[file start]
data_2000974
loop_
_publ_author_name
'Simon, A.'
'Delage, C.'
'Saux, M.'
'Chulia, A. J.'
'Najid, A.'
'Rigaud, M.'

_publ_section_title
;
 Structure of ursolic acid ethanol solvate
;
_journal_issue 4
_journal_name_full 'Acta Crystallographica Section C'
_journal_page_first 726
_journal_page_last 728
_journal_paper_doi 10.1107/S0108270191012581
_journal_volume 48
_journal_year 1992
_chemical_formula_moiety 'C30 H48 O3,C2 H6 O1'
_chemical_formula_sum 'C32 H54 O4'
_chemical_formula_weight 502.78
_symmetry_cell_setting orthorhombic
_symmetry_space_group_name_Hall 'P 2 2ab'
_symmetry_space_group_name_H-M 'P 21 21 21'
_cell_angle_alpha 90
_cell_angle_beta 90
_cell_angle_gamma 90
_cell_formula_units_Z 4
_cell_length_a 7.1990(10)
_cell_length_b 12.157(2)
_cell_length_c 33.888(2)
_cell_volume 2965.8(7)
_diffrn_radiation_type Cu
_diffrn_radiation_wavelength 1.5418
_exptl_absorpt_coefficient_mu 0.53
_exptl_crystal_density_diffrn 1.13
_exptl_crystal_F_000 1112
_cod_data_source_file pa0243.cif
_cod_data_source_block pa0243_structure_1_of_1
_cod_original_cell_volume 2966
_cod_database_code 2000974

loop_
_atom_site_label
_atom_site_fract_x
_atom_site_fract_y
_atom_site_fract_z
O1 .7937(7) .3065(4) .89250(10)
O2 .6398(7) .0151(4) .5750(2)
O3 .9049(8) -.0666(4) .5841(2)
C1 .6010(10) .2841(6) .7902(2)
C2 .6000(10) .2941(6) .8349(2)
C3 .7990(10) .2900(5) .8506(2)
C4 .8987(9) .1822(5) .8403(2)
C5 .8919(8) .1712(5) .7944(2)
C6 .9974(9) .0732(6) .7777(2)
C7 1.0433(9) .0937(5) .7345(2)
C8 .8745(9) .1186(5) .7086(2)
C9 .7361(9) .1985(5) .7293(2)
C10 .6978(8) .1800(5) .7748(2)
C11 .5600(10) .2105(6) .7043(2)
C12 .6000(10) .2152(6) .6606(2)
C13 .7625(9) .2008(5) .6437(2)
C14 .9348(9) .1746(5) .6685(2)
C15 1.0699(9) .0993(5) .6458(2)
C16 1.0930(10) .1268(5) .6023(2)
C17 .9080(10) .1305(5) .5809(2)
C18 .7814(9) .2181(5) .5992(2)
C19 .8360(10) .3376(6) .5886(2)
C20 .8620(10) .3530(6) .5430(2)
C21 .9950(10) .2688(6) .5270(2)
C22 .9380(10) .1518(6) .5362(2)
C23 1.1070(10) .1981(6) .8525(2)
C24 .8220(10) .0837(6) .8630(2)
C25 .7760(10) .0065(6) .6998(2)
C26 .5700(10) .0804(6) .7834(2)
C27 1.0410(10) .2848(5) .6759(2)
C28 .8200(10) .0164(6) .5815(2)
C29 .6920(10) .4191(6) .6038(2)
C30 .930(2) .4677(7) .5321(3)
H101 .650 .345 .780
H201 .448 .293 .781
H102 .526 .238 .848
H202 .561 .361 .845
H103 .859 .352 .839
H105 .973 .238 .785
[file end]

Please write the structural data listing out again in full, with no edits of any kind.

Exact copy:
data_2000974
loop_
_publ_author_name
'Simon, A.'
'Delage, C.'
'Saux, M.'
'Chulia, A. J.'
'Najid, A.'
'Rigaud, M.'

_publ_section_title
;
 Structure of ursolic acid ethanol solvate
;
_journal_issue 4
_journal_name_full 'Acta Crystallographica Section C'
_journal_page_first 726
_journal_page_last 728
_journal_paper_doi 10.1107/S0108270191012581
_journal_volume 48
_journal_year 1992
_chemical_formula_moiety 'C30 H48 O3,C2 H6 O1'
_chemical_formula_sum 'C32 H54 O4'
_chemical_formula_weight 502.78
_symmetry_cell_setting orthorhombic
_symmetry_space_group_name_Hall 'P 2 2ab'
_symmetry_space_group_name_H-M 'P 21 21 21'
_cell_angle_alpha 90
_cell_angle_beta 90
_cell_angle_gamma 90
_cell_formula_units_Z 4
_cell_length_a 7.1990(10)
_cell_length_b 12.157(2)
_cell_length_c 33.888(2)
_cell_volume 2965.8(7)
_diffrn_radiation_type Cu
_diffrn_radiation_wavelength 1.5418
_exptl_absorpt_coefficient_mu 0.53
_exptl_crystal_density_diffrn 1.13
_exptl_crystal_F_000 1112
_cod_data_source_file pa0243.cif
_cod_data_source_block pa0243_structure_1_of_1
_cod_original_cell_volume 2966
_cod_database_code 2000974

loop_
_atom_site_label
_atom_site_fract_x
_atom_site_fract_y
_atom_site_fract_z
O1 .7937(7) .3065(4) .89250(10)
O2 .6398(7) .0151(4) .5750(2)
O3 .9049(8) -.0666(4) .5841(2)
C1 .6010(10) .2841(6) .7902(2)
C2 .6000(10) .2941(6) .8349(2)
C3 .7990(10) .2900(5) .8506(2)
C4 .8987(9) .1822(5) .8403(2)
C5 .8919(8) .1712(5) .7944(2)
C6 .9974(9) .0732(6) .7777(2)
C7 1.0433(9) .0937(5) .7345(2)
C8 .8745(9) .1186(5) .7086(2)
C9 .7361(9) .1985(5) .7293(2)
C10 .6978(8) .1800(5) .7748(2)
C11 .5600(10) .2105(6) .7043(2)
C12 .6000(10) .2152(6) .6606(2)
C13 .7625(9) .2008(5) .6437(2)
C14 .9348(9) .1746(5) .6685(2)
C15 1.0699(9) .0993(5) .6458(2)
C16 1.0930(10) .1268(5) .6023(2)
C17 .9080(10) .1305(5) .5809(2)
C18 .7814(9) .2181(5) .5992(2)
C19 .8360(10) .3376(6) .5886(2)
C20 .8620(10) .3530(6) .5430(2)
C21 .9950(10) .2688(6) .5270(2)
C22 .9380(10) .1518(6) .5362(2)
C23 1.1070(10) .1981(6) .8525(2)
C24 .8220(10) .0837(6) .8630(2)
C25 .7760(10) .0065(6) .6998(2)
C26 .5700(10) .0804(6) .7834(2)
C27 1.0410(10) .2848(5) .6759(2)
C28 .8200(10) .0164(6) .5815(2)
C29 .6920(10) .4191(6) .6038(2)
C30 .930(2) .4677(7) .5321(3)
H101 .650 .345 .780
H201 .448 .293 .781
H102 .526 .238 .848
H202 .561 .361 .845
H103 .859 .352 .839
H105 .973 .238 .785